Topic: THE WINGS OF THE DOVE (46 of 110), Read 45 times Conf: CLASSICS CORNER From: Ann Davey (davey@tconl.com) Date: Tuesday, January 02, 2001 11:36 PM In all fairness, I should probably quote the last, more positive, sentence in William's letter to Henry: "'In its way' the book is most beautiful--the great thing is the way--I went fizzling about concerning it, and expressing wonder all the while I was reading it." I guess he wanted to stay on good terms with his brother. :) Kay, I was the one who brought up the fact that the reader is never allowed to see certain pivotal scenes. For reasons that are not entirely clear to me, James didn't want to show Milly as critically ill. Maybe death was something he himself had trouble facing. Maybe he wanted Milly to remain a "princess" to the readers. However, I still think he owed the reader at least a look at that final meeting between Milly and Densher. For me, what James really excels at is dialog, and this would have been a perfect opportunity to add some very clever talk, as well as actual drama (heaven forbid!), to his story. The meeting was also an integral part of the story because so much of it focused on Densher's guilt and growing obsession with Milly. Could it be he just didn't know how to write the scene? Ann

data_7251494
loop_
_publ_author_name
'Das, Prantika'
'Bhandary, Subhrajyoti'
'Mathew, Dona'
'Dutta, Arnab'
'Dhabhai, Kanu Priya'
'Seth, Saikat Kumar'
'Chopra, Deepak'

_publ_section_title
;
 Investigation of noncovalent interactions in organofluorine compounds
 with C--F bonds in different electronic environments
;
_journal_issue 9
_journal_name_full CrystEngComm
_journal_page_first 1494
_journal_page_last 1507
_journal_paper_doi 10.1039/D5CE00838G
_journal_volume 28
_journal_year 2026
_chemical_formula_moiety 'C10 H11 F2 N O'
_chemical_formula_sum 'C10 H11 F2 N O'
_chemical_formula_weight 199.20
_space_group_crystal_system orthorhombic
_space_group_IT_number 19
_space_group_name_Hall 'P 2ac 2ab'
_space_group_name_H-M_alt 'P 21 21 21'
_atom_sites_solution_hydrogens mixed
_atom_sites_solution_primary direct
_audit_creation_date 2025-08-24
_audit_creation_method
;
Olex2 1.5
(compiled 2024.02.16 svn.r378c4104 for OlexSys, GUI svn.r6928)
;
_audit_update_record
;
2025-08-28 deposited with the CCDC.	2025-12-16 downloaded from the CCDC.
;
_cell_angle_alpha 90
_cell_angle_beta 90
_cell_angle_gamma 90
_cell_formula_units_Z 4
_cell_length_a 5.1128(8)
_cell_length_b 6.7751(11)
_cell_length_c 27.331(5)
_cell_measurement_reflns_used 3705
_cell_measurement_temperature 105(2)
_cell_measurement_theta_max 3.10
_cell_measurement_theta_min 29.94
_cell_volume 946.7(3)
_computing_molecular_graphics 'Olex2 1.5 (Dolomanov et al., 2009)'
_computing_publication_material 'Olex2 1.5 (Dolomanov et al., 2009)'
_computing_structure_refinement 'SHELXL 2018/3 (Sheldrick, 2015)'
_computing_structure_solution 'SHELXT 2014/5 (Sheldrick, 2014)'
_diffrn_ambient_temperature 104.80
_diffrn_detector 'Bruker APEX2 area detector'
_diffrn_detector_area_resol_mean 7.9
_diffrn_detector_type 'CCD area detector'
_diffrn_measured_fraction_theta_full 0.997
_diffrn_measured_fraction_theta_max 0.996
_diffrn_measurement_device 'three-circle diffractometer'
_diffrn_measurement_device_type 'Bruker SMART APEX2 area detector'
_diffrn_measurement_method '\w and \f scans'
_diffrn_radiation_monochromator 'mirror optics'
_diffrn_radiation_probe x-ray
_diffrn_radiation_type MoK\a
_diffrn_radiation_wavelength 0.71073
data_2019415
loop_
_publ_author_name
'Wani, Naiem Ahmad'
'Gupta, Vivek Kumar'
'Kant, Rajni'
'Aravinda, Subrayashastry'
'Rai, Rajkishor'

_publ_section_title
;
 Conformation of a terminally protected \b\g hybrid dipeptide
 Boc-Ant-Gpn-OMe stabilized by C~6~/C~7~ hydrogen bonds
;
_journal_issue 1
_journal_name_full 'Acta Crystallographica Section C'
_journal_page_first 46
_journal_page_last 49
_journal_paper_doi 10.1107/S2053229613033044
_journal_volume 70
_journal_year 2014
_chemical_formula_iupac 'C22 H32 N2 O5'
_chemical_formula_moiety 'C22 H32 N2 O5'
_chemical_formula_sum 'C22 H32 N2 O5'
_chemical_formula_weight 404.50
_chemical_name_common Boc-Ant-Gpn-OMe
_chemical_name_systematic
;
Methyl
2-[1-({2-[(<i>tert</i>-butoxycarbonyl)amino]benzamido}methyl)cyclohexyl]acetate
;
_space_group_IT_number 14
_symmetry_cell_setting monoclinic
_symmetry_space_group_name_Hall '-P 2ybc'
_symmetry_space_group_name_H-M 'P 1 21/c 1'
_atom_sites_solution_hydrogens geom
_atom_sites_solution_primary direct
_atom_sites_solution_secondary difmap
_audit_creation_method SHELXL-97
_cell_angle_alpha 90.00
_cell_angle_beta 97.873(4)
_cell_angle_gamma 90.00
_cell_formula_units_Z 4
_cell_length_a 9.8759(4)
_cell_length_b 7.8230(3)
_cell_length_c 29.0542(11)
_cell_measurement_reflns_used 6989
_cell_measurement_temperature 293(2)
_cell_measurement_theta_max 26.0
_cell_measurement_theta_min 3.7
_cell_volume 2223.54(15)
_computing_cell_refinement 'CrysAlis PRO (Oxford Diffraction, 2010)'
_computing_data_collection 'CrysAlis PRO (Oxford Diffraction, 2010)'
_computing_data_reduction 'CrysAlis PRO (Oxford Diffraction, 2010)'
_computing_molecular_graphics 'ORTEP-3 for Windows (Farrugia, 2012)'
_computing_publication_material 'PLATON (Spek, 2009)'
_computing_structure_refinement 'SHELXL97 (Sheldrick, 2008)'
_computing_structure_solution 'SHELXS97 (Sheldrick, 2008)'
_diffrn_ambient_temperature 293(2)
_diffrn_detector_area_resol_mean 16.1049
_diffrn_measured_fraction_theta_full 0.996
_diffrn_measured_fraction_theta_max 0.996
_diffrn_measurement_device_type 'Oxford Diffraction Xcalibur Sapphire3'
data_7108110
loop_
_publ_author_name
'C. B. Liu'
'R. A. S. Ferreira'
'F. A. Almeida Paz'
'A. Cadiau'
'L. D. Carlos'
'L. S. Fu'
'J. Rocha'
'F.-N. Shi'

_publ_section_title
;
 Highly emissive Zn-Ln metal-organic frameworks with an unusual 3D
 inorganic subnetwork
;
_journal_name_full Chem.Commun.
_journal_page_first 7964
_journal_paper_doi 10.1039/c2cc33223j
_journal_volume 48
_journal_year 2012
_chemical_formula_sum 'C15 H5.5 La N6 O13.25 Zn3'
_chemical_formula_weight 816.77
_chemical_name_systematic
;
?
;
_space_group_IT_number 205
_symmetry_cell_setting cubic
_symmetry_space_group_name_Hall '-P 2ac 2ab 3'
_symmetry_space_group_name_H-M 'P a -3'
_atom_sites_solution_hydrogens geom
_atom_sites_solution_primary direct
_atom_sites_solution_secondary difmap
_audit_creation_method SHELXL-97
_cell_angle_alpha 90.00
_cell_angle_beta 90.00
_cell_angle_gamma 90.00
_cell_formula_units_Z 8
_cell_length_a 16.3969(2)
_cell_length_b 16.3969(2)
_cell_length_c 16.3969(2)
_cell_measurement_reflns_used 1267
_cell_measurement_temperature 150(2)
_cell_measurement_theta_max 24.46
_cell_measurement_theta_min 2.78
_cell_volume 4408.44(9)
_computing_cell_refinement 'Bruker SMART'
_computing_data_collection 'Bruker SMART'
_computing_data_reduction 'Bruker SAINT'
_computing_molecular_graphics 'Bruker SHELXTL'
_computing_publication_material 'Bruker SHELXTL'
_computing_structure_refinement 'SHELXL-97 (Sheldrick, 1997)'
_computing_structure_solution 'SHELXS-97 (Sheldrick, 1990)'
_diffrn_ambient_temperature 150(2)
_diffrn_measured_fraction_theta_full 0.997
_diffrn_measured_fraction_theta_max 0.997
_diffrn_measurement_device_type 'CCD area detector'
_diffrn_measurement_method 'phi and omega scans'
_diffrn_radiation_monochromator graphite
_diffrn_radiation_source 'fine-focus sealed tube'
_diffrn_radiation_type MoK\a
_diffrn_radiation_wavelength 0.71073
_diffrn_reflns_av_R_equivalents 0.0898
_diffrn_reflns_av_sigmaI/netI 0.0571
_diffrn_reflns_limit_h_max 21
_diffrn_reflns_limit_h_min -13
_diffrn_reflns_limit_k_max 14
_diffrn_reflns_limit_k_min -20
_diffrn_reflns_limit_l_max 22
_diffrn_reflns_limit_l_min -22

Topic: THE WINGS OF THE DOVE (47 of 110), Read 43 times Conf: CLASSICS CORNER From: Katie Kleczka (pkleczka@uwm.edu) Date: Wednesday, January 03, 2001 07:21 AM Two things I thought about when considering why Millie "disappears" from the story. First, she's a catalyst for the action that follows. Her appearance in the story along with her money inspires Kate to begin a sequence of events that will lead to a financial windfall. Once Millie has propagated these events she is no longer all that important to our other vile associates apart from dying, as cold-hearted as that may sound. She disappears because she becomes unimportant; like a catalyst, she sparks an event and then becomes expendable. But to not show the fatal death scene? I found this frustrating, but it is in direct keeping with the secrets contained in the infamous letter. If we knew what transpired in the last days of her life wouldn't we also be privy to the contents of the letter? It's possible that by eliminating the details of her death, James accentuates the mysteries contained in her final letter to Densher. What I wouldn't do to read that letter! PS. If James had written her death scene, y'all would have had to get through a few hundred more pages. HEH! :) PSS. Brother William could be pretty long-winded, convoluted and abstract in his writings on psychology. Getting through Volumes I and II took YEARS!!! :) Katie "Everything in moderation, EXCEPT for reading."
Topic: THE WINGS OF THE DOVE (48 of 110), Read 44 times Conf: CLASSICS CORNER From: Kay Dugan (okaychatt@mindspring.com) Date: Wednesday, January 03, 2001 08:12 AM Ann- I think James never got over his own confusion over his cousin's death and his refusal to be involved with her. This book is about the others, not Millie. Even after his cousin's death, he refuses to engage emotionally with her. Hence, he doesn't write the death scene. It's all about him.